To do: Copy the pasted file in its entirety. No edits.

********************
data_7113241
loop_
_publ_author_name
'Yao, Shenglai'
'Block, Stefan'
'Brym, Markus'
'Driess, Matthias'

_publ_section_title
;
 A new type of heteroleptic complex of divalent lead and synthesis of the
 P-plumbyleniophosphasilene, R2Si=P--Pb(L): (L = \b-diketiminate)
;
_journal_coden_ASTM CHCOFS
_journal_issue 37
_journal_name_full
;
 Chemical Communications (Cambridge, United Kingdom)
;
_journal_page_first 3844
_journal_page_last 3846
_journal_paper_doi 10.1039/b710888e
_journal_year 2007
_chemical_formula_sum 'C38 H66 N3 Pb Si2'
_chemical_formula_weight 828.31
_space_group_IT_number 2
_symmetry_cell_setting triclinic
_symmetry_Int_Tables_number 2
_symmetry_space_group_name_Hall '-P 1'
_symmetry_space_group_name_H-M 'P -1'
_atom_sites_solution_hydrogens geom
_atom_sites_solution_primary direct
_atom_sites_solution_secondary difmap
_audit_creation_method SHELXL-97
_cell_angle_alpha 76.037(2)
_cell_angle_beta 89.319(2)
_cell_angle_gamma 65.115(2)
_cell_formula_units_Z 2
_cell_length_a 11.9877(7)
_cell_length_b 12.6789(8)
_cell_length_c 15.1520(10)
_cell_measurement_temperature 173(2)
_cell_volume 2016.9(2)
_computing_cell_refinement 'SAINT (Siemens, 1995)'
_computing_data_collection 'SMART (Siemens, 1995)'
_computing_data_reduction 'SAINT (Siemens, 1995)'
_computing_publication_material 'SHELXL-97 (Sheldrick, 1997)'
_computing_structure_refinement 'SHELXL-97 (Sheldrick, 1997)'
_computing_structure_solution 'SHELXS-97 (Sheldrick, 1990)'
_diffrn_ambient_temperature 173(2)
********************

data_7113241
loop_
_publ_author_name
'Yao, Shenglai'
'Block, Stefan'
'Brym, Markus'
'Driess, Matthias'

_publ_section_title
;
 A new type of heteroleptic complex of divalent lead and synthesis of the
 P-plumbyleniophosphasilene, R2Si=P--Pb(L): (L = \b-diketiminate)
;
_journal_coden_ASTM CHCOFS
_journal_issue 37
_journal_name_full
;
 Chemical Communications (Cambridge, United Kingdom)
;
_journal_page_first 3844
_journal_page_last 3846
_journal_paper_doi 10.1039/b710888e
_journal_year 2007
_chemical_formula_sum 'C38 H66 N3 Pb Si2'
_chemical_formula_weight 828.31
_space_group_IT_number 2
_symmetry_cell_setting triclinic
_symmetry_Int_Tables_number 2
_symmetry_space_group_name_Hall '-P 1'
_symmetry_space_group_name_H-M 'P -1'
_atom_sites_solution_hydrogens geom
_atom_sites_solution_primary direct
_atom_sites_solution_secondary difmap
_audit_creation_method SHELXL-97
_cell_angle_alpha 76.037(2)
_cell_angle_beta 89.319(2)
_cell_angle_gamma 65.115(2)
_cell_formula_units_Z 2
_cell_length_a 11.9877(7)
_cell_length_b 12.6789(8)
_cell_length_c 15.1520(10)
_cell_measurement_temperature 173(2)
_cell_volume 2016.9(2)
_computing_cell_refinement 'SAINT (Siemens, 1995)'
_computing_data_collection 'SMART (Siemens, 1995)'
_computing_data_reduction 'SAINT (Siemens, 1995)'
_computing_publication_material 'SHELXL-97 (Sheldrick, 1997)'
_computing_structure_refinement 'SHELXL-97 (Sheldrick, 1997)'
_computing_structure_solution 'SHELXS-97 (Sheldrick, 1990)'
_diffrn_ambient_temperature 173(2)